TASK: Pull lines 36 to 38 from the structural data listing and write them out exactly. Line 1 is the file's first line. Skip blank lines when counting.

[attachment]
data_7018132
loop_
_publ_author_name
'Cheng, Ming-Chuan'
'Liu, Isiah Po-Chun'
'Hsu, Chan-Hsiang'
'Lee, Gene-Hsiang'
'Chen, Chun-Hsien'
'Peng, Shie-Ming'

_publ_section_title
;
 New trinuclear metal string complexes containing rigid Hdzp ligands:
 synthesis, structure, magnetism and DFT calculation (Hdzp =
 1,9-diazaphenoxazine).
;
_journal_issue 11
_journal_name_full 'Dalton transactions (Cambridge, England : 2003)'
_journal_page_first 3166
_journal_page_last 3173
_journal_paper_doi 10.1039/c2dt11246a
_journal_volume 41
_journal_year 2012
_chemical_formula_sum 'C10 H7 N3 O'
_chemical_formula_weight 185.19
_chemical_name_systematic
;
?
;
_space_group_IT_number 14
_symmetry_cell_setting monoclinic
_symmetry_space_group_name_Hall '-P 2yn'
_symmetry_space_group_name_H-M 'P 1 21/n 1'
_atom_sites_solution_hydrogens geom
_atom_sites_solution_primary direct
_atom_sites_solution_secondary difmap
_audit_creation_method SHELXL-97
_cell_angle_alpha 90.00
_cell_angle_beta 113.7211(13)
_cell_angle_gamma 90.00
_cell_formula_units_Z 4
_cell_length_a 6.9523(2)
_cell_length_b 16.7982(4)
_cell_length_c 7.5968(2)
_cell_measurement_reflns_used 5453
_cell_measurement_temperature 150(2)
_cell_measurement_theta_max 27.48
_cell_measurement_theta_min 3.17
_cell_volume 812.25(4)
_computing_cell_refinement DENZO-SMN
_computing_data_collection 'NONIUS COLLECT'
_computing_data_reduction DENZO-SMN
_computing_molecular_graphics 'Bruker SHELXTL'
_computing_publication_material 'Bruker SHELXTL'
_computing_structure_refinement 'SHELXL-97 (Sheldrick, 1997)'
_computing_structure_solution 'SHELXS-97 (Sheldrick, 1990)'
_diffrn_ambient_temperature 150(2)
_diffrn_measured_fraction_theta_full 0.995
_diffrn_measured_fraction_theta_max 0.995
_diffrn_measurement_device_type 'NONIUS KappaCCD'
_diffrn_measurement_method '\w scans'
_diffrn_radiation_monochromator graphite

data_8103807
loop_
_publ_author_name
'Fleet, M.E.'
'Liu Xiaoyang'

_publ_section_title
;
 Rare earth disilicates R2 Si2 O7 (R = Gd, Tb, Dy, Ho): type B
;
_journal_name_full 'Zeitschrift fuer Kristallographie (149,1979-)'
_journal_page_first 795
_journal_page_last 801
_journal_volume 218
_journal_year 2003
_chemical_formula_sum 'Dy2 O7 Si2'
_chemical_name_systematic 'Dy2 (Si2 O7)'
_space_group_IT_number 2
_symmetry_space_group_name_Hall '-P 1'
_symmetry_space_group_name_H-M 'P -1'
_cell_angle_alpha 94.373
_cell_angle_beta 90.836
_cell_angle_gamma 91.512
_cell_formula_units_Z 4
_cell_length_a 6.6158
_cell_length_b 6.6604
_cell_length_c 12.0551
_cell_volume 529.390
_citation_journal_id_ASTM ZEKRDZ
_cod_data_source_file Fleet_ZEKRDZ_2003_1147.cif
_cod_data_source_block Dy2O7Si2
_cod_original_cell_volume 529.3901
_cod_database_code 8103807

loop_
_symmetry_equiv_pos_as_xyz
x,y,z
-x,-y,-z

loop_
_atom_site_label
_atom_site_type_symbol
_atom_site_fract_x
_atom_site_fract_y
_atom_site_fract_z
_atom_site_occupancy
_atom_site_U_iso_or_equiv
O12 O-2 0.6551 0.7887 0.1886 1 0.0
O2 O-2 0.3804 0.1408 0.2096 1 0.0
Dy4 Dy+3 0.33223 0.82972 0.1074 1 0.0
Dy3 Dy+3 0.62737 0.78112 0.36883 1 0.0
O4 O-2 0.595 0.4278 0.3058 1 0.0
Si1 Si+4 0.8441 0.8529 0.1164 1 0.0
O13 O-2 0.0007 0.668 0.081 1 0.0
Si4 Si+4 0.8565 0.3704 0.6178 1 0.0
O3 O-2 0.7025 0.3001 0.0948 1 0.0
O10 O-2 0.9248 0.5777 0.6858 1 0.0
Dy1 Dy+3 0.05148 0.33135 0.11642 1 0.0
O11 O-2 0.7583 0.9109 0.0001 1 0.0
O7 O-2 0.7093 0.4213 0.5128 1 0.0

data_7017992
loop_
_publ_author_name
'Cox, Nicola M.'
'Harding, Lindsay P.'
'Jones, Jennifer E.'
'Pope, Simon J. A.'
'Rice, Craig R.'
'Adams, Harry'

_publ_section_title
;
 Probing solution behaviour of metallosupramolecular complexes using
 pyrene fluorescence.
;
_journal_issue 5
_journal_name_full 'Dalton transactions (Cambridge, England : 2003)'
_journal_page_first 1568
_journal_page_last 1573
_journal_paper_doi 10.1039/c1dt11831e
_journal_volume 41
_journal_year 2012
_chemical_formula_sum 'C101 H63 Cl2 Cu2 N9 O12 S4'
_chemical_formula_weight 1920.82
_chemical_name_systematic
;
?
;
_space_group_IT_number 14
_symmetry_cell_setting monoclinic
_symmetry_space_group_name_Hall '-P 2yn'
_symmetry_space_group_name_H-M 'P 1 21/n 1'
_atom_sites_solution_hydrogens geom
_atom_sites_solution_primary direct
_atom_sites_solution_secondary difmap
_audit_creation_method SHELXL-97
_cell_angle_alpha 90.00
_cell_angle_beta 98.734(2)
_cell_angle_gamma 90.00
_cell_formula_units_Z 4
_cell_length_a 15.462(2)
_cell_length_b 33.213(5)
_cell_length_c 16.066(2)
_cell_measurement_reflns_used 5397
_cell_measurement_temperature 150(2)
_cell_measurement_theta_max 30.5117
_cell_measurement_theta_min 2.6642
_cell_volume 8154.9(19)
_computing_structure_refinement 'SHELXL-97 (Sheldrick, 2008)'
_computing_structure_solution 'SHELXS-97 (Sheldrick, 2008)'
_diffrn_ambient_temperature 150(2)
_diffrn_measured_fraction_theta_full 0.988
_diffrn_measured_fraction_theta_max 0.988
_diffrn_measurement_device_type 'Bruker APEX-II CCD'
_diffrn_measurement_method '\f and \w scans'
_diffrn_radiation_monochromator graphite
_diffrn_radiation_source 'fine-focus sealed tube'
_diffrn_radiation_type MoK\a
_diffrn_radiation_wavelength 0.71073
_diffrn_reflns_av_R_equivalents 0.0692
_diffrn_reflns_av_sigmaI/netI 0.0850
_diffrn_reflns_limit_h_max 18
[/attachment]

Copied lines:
_audit_creation_method SHELXL-97
_cell_angle_alpha 90.00
_cell_angle_beta 113.7211(13)